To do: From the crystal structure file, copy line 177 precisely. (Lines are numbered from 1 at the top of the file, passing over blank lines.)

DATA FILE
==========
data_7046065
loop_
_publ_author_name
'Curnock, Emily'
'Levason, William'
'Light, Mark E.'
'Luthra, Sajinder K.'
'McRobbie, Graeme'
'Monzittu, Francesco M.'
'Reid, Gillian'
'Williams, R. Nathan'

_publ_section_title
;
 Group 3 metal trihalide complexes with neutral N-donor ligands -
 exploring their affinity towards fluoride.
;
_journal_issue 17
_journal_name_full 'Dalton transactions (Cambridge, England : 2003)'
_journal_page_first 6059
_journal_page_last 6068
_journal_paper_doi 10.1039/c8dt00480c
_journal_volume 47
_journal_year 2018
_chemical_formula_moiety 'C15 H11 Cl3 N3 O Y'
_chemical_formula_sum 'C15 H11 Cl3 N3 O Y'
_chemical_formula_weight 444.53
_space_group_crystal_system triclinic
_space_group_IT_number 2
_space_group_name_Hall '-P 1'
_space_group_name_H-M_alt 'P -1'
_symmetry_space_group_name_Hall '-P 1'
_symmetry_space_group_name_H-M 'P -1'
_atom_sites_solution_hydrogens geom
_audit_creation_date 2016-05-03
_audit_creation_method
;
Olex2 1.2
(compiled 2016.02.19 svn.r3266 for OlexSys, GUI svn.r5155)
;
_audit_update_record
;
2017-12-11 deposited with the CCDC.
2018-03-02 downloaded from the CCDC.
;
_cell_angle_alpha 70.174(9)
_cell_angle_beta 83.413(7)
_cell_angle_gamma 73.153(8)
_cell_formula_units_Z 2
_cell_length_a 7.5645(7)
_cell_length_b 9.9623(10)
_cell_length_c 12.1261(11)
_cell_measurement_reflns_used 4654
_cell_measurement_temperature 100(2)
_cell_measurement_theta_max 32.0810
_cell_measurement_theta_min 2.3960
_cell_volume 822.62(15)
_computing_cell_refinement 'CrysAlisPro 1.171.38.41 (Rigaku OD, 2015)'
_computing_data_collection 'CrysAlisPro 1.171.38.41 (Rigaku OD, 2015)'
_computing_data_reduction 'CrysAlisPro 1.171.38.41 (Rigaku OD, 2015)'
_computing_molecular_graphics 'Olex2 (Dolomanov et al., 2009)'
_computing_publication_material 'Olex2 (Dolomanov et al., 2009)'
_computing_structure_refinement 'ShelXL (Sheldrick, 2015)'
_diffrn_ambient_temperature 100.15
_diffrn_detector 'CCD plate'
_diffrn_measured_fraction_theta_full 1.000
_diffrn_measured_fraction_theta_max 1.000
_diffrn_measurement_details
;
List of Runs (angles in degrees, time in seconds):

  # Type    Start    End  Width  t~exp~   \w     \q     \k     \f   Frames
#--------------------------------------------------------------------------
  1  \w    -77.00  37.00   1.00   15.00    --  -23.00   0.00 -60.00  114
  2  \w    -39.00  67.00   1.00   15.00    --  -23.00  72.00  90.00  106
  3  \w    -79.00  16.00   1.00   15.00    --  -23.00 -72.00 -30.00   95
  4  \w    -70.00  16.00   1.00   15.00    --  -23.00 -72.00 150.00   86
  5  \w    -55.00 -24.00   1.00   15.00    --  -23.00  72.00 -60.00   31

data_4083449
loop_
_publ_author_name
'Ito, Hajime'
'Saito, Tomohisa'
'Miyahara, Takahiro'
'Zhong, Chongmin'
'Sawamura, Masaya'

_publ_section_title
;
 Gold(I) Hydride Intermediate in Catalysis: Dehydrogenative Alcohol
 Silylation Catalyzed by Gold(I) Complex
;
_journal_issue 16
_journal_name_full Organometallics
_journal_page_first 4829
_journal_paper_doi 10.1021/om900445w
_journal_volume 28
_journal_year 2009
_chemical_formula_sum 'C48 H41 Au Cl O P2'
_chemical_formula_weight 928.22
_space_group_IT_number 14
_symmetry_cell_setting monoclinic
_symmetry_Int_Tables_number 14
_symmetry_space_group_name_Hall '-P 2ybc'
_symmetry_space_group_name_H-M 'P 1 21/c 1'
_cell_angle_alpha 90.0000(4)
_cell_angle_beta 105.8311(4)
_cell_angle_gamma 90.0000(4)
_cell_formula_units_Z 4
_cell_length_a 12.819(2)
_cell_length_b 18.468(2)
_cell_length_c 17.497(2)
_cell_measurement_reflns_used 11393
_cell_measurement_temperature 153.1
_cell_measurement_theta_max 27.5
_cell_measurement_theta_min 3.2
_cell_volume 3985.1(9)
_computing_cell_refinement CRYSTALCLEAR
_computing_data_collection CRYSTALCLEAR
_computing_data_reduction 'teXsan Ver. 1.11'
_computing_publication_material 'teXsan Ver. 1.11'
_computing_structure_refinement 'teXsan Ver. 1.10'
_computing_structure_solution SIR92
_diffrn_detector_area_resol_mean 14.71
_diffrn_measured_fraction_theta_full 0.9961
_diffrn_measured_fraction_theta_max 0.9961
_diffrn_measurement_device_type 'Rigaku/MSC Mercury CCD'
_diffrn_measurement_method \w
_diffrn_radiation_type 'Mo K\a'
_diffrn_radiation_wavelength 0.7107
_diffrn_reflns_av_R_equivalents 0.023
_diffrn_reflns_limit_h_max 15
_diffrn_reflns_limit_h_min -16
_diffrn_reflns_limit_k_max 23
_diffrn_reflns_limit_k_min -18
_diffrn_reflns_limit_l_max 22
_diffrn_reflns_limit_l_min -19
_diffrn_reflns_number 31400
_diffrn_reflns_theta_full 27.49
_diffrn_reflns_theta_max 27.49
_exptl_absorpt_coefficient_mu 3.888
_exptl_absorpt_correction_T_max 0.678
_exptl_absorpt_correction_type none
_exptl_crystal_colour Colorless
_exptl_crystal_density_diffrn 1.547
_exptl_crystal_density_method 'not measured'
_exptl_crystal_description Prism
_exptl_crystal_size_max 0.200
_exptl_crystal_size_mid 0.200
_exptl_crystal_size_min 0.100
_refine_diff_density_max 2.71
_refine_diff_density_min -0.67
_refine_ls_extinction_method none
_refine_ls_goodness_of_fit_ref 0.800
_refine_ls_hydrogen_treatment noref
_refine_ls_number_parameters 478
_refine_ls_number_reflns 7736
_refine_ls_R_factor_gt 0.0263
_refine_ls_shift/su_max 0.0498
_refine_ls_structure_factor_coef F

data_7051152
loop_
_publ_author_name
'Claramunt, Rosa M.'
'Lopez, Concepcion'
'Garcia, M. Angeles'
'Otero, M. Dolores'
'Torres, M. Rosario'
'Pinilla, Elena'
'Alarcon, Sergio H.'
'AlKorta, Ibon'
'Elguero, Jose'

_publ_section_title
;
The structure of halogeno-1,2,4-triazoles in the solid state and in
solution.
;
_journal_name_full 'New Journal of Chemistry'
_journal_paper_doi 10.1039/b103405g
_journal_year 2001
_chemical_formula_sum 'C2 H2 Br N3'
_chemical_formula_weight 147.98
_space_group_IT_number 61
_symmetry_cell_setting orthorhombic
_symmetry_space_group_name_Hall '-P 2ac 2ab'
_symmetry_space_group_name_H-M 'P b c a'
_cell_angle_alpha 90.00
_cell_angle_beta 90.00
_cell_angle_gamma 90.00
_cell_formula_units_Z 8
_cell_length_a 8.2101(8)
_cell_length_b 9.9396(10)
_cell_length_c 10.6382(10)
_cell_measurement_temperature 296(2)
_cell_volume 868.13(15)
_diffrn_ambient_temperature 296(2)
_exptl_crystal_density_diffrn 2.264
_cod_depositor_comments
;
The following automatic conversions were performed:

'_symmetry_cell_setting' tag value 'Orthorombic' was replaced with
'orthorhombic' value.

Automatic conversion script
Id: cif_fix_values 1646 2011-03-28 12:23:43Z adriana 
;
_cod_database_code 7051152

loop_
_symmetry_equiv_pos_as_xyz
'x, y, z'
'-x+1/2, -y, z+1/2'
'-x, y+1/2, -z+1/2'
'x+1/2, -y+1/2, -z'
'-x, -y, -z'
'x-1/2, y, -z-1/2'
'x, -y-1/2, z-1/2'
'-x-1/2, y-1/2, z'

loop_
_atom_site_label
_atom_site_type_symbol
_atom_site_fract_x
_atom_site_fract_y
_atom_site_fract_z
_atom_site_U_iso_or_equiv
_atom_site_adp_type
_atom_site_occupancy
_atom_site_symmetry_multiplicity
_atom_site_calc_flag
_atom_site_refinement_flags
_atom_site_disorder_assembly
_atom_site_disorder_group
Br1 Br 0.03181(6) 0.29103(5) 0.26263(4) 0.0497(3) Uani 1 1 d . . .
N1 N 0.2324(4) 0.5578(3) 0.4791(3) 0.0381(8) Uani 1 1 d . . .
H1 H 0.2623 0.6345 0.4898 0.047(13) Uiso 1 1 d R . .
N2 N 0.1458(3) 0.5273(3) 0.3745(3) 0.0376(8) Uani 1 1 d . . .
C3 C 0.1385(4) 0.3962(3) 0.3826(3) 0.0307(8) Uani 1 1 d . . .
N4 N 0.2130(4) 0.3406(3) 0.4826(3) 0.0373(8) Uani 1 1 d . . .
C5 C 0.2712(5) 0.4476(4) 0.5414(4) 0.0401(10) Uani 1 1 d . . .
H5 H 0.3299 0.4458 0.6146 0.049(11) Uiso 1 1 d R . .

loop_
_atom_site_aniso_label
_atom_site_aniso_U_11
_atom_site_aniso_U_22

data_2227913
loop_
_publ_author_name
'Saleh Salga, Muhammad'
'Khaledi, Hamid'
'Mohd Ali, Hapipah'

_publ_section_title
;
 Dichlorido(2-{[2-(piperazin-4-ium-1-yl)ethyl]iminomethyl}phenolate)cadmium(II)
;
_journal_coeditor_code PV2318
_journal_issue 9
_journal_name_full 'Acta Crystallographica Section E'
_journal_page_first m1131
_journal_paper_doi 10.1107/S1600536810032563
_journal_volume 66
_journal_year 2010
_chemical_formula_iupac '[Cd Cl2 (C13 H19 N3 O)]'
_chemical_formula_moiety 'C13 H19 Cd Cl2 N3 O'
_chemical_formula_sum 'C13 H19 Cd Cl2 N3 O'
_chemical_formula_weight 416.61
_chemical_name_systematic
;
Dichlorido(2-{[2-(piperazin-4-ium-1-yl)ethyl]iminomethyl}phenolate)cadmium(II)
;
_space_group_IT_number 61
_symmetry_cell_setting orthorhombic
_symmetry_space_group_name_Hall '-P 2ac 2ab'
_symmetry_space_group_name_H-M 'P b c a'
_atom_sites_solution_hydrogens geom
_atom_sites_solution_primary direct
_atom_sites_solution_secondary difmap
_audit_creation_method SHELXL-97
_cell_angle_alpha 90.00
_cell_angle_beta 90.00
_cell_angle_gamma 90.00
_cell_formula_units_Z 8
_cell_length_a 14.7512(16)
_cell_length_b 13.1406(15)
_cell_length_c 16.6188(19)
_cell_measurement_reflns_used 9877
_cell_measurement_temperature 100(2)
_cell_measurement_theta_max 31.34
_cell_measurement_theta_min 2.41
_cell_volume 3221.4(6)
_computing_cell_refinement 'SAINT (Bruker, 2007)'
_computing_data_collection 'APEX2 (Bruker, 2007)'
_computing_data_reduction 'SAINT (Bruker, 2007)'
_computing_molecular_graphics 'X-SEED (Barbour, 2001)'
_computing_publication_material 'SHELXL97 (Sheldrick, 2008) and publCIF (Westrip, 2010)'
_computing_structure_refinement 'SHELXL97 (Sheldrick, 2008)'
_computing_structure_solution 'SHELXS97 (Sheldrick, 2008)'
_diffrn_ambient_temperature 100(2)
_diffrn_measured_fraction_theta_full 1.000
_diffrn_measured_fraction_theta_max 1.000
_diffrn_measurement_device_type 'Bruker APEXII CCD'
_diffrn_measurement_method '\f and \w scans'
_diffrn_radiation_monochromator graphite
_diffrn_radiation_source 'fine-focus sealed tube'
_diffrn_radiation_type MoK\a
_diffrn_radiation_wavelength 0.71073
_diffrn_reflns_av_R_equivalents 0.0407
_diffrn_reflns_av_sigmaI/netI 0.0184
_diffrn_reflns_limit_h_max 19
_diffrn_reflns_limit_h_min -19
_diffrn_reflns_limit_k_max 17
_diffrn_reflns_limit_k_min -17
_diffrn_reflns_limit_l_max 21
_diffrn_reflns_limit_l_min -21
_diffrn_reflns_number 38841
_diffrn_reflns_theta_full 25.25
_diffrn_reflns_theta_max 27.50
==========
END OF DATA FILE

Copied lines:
_journal_year 2001